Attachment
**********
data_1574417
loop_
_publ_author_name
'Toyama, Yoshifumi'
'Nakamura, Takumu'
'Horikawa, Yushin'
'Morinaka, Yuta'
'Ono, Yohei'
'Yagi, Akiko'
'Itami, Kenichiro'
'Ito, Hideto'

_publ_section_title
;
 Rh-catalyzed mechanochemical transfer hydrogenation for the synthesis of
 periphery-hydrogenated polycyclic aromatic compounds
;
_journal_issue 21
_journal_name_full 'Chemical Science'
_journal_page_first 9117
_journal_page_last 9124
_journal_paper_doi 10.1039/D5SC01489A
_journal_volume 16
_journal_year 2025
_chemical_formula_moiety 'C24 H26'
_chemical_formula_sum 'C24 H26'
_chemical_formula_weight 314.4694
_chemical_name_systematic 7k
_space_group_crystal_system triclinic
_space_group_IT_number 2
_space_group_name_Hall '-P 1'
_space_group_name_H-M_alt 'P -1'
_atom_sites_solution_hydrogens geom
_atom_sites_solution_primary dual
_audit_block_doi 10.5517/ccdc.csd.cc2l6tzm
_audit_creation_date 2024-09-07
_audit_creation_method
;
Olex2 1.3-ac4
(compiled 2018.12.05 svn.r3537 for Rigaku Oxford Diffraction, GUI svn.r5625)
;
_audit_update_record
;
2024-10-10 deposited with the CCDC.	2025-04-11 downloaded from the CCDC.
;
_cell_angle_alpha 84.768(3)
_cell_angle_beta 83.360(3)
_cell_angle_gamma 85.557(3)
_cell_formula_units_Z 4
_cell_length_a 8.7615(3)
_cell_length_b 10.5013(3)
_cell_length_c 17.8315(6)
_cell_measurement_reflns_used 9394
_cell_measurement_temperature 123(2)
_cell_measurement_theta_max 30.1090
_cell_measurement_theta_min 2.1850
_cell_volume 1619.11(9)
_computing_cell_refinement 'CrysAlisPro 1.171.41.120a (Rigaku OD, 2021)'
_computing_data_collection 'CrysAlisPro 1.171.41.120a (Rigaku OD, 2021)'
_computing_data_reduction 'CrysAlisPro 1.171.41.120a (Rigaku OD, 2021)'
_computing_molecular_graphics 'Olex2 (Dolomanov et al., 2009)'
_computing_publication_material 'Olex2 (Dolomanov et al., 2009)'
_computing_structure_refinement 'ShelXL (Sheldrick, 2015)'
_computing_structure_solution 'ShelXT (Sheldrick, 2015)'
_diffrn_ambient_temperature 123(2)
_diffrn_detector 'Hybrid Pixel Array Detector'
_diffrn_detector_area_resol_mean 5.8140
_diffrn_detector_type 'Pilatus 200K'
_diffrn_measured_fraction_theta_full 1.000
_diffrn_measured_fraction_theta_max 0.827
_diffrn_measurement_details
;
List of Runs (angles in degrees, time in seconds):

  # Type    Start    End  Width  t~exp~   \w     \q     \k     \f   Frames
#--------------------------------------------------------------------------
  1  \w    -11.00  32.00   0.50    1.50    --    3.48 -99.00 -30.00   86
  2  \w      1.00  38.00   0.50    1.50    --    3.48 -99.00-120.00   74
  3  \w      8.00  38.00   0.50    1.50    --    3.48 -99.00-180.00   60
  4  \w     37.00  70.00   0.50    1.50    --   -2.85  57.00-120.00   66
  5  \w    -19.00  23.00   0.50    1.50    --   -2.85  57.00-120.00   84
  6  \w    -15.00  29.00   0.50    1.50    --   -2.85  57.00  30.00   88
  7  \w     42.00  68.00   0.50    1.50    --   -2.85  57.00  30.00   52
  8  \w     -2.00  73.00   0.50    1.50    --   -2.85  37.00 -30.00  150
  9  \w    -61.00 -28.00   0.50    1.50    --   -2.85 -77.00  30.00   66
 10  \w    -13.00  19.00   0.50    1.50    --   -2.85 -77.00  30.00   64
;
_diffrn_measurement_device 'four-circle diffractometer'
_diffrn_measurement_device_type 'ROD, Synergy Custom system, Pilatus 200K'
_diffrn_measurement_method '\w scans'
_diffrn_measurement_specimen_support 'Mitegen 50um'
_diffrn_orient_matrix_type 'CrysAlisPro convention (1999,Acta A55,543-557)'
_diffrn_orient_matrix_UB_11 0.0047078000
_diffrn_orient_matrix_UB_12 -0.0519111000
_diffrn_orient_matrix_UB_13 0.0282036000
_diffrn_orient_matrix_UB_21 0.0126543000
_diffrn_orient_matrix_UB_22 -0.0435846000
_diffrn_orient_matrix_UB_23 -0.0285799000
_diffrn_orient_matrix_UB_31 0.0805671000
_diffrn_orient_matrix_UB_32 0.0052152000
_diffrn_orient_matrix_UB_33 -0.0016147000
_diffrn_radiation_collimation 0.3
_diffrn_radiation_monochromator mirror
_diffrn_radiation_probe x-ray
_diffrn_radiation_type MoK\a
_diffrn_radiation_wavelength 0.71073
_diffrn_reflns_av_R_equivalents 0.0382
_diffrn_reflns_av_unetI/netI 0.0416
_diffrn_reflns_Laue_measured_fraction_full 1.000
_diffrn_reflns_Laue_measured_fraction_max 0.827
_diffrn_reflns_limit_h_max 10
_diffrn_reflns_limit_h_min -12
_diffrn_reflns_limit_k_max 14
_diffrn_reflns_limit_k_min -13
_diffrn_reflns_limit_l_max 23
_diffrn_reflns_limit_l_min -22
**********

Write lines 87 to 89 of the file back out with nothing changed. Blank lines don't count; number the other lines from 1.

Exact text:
_diffrn_measurement_device_type 'ROD, Synergy Custom system, Pilatus 200K'
_diffrn_measurement_method '\w scans'
_diffrn_measurement_specimen_support 'Mitegen 50um'